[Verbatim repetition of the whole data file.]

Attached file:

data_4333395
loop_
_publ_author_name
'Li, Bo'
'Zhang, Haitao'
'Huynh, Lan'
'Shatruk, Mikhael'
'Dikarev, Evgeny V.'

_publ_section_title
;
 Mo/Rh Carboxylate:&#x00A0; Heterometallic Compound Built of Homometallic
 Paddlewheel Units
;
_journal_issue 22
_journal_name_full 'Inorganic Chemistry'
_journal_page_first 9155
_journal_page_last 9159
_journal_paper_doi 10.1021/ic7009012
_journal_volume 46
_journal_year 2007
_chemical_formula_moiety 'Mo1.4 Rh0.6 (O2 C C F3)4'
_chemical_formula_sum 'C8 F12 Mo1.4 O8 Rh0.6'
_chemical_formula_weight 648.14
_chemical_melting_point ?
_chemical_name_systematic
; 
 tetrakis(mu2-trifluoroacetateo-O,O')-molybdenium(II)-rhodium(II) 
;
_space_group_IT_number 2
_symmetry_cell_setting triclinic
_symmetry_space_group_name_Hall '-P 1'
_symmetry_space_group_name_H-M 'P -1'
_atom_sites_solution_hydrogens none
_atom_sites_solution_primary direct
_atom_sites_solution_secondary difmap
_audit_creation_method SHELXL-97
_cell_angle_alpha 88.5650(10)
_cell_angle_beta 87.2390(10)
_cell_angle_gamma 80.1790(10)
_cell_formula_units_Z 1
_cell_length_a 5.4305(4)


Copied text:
data_4333395
loop_
_publ_author_name
'Li, Bo'
'Zhang, Haitao'
'Huynh, Lan'
'Shatruk, Mikhael'
'Dikarev, Evgeny V.'

_publ_section_title
;
 Mo/Rh Carboxylate:&#x00A0; Heterometallic Compound Built of Homometallic
 Paddlewheel Units
;
_journal_issue 22
_journal_name_full 'Inorganic Chemistry'
_journal_page_first 9155
_journal_page_last 9159
_journal_paper_doi 10.1021/ic7009012
_journal_volume 46
_journal_year 2007
_chemical_formula_moiety 'Mo1.4 Rh0.6 (O2 C C F3)4'
_chemical_formula_sum 'C8 F12 Mo1.4 O8 Rh0.6'
_chemical_formula_weight 648.14
_chemical_melting_point ?
_chemical_name_systematic
; 
 tetrakis(mu2-trifluoroacetateo-O,O')-molybdenium(II)-rhodium(II) 
;
_space_group_IT_number 2
_symmetry_cell_setting triclinic
_symmetry_space_group_name_Hall '-P 1'
_symmetry_space_group_name_H-M 'P -1'
_atom_sites_solution_hydrogens none
_atom_sites_solution_primary direct
_atom_sites_solution_secondary difmap
_audit_creation_method SHELXL-97
_cell_angle_alpha 88.5650(10)
_cell_angle_beta 87.2390(10)
_cell_angle_gamma 80.1790(10)
_cell_formula_units_Z 1
_cell_length_a 5.4305(4)